The internet is the world’s biggest culprit in making people brave, so they’re far more likely to express an opinion about individuals on line than in real life. It’s an easy win in the can’t-feel-better-til-someone-else-feels-worse game.

Social time-lines are the easiest places in the world to feel close to someone very quickly because you don’t have to go through any of the normal real-life social conventions.. such as meeting up, or even speaking on the phone. All the alarm bells that you might have in real life, won’t ring when all you have is words and an avatar in front of you. Instinct tells us when something is ‘off’ but the internet makes your instincts blind. They can’t work effectively to do the human job of filtering by gut feeling.

Which is why I ask the question, does it matter what people think of you on the internet? A lot of younger bloggers don’t know life before internets…I notice a lot of younger PRs are very reluctant to pick up the phone and make a call…but relationship developing needs real-life usually to build a real relationship, even with all this technology to hand. Evolution hasn’t equipped humans yet with the ability to filter feelings and instincts via a tweet – it will, in about a million years, and then we’ll all be fine.

Until then, we’re just fumbling about in the dark. Twitter and Facebook can make things feel very polarised with behind-screen ‘bravery’ – and negativity and bullying can come thick and fast – far more so than in real life – and it’s never been easier to pick on and terrorise individuals. That’s why you have to sort out who matters, and who doesn’t matter. Because the answer to Does It Matter What People Think Of You On Line? is yes and no.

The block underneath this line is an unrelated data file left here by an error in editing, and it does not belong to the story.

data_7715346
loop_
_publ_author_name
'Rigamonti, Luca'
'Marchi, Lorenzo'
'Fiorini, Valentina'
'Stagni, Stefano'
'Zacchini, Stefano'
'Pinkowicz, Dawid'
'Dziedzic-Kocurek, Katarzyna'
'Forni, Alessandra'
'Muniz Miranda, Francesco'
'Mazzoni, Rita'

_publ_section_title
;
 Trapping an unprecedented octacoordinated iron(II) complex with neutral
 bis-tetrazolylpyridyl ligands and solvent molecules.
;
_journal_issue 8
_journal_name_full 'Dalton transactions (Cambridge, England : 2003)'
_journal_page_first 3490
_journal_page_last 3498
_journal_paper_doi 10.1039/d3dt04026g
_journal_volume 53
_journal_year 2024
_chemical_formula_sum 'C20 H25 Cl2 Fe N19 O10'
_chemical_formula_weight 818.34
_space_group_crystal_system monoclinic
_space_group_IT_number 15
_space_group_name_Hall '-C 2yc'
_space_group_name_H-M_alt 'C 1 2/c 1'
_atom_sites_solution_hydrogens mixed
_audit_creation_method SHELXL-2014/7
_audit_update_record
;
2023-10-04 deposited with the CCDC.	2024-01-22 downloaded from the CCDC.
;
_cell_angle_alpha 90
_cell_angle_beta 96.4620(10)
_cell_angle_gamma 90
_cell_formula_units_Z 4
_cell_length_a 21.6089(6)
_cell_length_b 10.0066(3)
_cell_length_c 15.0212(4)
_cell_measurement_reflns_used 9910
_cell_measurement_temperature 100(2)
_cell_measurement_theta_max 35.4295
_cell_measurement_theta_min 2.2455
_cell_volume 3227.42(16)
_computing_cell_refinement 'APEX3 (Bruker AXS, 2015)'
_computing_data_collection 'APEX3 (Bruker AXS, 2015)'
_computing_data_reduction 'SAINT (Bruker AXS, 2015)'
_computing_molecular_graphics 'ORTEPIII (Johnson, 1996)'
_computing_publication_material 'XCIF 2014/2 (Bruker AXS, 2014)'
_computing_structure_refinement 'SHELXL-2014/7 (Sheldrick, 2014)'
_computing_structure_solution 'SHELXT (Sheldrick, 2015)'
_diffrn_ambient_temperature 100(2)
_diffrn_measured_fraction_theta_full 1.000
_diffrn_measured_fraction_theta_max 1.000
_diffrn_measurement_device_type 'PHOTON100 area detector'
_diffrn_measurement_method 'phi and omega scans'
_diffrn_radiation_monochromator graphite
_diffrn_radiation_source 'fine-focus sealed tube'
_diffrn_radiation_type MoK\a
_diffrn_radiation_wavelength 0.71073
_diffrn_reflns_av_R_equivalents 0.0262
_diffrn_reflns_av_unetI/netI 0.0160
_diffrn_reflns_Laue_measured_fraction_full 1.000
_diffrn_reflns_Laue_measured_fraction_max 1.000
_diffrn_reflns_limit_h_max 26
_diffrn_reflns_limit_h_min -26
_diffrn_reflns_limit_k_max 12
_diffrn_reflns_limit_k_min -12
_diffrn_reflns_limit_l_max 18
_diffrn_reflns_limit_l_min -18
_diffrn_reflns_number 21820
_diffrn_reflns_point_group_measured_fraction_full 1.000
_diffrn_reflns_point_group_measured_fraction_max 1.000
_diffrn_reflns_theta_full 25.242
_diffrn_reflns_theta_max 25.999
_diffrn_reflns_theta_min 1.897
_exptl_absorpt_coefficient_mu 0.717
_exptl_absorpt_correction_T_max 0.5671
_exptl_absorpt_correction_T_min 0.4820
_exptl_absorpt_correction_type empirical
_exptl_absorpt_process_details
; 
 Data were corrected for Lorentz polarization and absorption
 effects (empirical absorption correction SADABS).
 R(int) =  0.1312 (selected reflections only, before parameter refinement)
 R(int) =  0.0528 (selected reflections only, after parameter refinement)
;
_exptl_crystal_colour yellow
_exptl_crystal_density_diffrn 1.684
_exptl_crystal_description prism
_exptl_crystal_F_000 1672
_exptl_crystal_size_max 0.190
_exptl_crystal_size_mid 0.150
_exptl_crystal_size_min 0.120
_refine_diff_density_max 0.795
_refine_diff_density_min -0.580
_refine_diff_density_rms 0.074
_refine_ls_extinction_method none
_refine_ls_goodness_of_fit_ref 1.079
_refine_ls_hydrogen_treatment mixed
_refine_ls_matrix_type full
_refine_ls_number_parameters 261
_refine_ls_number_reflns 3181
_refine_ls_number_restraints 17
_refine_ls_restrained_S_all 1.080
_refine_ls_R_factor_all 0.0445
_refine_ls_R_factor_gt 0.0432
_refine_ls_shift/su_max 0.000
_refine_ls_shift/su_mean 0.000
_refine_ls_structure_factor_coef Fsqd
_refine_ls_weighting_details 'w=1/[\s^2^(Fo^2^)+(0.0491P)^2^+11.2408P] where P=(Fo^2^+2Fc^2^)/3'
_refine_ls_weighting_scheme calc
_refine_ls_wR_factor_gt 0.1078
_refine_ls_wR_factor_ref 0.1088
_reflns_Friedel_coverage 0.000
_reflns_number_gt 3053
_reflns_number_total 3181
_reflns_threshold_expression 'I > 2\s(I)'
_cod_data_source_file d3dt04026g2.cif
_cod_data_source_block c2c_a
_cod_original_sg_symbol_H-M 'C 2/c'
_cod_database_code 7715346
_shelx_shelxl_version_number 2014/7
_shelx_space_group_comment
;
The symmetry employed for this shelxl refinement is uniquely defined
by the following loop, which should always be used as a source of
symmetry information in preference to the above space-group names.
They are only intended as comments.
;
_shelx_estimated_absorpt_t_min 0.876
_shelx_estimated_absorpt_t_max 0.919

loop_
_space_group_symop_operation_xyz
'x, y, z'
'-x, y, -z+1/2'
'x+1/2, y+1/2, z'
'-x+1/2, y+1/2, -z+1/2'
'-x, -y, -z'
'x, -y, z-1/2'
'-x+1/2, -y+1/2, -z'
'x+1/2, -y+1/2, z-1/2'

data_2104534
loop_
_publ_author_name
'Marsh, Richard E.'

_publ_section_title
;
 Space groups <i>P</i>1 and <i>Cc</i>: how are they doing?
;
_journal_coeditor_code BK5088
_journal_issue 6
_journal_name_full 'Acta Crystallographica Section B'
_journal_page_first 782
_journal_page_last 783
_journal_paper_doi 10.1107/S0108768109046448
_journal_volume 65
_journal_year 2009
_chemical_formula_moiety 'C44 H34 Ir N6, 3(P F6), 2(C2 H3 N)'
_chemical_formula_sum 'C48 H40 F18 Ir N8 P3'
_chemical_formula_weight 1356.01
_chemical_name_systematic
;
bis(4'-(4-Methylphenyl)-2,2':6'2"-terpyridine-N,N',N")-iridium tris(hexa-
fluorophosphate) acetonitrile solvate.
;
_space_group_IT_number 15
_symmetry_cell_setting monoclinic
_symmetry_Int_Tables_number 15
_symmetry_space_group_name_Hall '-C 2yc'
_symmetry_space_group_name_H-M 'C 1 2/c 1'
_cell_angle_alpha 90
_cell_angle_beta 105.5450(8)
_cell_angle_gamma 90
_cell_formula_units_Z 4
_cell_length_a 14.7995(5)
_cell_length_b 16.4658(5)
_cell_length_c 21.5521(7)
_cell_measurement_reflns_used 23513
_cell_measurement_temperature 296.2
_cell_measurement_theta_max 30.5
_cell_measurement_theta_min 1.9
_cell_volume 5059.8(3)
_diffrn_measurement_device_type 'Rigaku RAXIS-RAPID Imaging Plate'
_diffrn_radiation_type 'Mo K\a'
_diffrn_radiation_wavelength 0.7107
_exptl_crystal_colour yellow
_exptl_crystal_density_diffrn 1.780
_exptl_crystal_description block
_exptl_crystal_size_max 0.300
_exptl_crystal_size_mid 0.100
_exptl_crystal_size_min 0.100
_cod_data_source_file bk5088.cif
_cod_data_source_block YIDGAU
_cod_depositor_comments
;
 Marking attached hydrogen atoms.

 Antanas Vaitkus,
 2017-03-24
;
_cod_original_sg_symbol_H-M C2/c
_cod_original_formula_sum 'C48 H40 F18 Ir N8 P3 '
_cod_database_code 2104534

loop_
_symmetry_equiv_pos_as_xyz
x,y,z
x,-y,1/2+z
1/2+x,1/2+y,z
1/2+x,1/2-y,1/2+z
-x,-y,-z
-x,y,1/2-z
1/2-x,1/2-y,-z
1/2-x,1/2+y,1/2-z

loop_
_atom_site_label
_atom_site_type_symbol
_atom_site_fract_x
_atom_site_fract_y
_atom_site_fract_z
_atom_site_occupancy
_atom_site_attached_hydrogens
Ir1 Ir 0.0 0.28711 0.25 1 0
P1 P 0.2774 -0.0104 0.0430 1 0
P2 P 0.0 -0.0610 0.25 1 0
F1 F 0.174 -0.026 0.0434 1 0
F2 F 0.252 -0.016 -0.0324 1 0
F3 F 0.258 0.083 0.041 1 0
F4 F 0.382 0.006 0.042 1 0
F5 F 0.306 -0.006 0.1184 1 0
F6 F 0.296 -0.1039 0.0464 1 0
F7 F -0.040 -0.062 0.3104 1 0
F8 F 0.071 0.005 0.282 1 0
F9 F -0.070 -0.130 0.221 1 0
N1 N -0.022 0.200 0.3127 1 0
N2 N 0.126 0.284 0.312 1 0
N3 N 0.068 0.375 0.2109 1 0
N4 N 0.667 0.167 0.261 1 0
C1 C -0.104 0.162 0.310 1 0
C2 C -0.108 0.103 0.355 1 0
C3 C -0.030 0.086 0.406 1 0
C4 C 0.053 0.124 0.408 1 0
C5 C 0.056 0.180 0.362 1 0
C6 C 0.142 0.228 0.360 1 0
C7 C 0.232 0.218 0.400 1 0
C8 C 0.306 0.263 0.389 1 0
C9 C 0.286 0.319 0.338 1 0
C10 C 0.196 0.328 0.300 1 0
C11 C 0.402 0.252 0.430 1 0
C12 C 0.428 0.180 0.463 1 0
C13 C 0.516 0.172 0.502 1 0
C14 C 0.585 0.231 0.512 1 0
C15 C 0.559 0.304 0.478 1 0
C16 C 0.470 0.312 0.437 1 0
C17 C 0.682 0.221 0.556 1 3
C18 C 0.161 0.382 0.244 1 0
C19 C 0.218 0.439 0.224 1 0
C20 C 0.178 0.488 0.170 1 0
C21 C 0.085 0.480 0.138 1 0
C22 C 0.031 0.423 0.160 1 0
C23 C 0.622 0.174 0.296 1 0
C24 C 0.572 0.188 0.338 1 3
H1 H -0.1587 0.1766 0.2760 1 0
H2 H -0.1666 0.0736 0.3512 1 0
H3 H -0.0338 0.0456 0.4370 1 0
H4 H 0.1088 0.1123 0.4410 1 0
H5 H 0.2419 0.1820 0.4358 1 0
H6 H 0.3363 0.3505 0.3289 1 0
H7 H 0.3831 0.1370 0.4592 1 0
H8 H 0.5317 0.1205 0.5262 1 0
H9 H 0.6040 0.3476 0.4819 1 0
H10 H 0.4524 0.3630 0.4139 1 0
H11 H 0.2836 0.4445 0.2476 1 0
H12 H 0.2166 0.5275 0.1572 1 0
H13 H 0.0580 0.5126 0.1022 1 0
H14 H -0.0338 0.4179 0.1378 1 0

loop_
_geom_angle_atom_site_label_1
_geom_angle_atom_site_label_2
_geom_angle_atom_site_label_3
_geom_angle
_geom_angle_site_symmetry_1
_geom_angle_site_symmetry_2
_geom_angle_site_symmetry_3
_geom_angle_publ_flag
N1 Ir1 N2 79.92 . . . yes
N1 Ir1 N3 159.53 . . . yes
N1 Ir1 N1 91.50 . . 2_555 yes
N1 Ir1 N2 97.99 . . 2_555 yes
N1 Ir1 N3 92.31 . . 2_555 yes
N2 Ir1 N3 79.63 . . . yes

So, ask yourselves these questions:

Do I have any relationship outside of the internet with this person?

Do I know where in the world they live?

Have I developed a bond through a familiar avatar or because I genuinely feel I have things in common with this person?

Do I feel afraid of someone who I don’t know in real life?

Am I over anxious to please someone on the internet who I don’t know in real life?

Do I feel that I’m not part of a special crowd in my time-line?

Does my timeline make me completely happy?

It’s only after you’ve really analysed what your collection of internet acquaintances really mean, that you’ll have any answers. Because it only matters what other people think if you’ve got a timeline or timelines you love and are comfortable to be in. And then, they’ll probably only think the very best of you, as you think of them.

Filters and block buttons are there for a reason – use them as much as you need to to find a comfort zone on line. Bullies are only effective if they’re heard; with the block button, shouting loudest doesn’t bring the automatic attention they crave – they can’t be heard at all. They’ll always be there – for all time – but it’s like the old philosophy question about the tree falling in the forest; if nobody heard it, did it make a noise at all? I’ve just discovered the half-way house of Twitter ‘Mute’ – not an unfollow but a way of silencing a user in your timeline. It’s HERE.

So, it’s not the noisiest that need your attention – it’s the people who don’t make demands, that have interesting things to say and that make you feel welcome that count. If your timeline isn’t like that, it’s time for a tidy-up.

 

 

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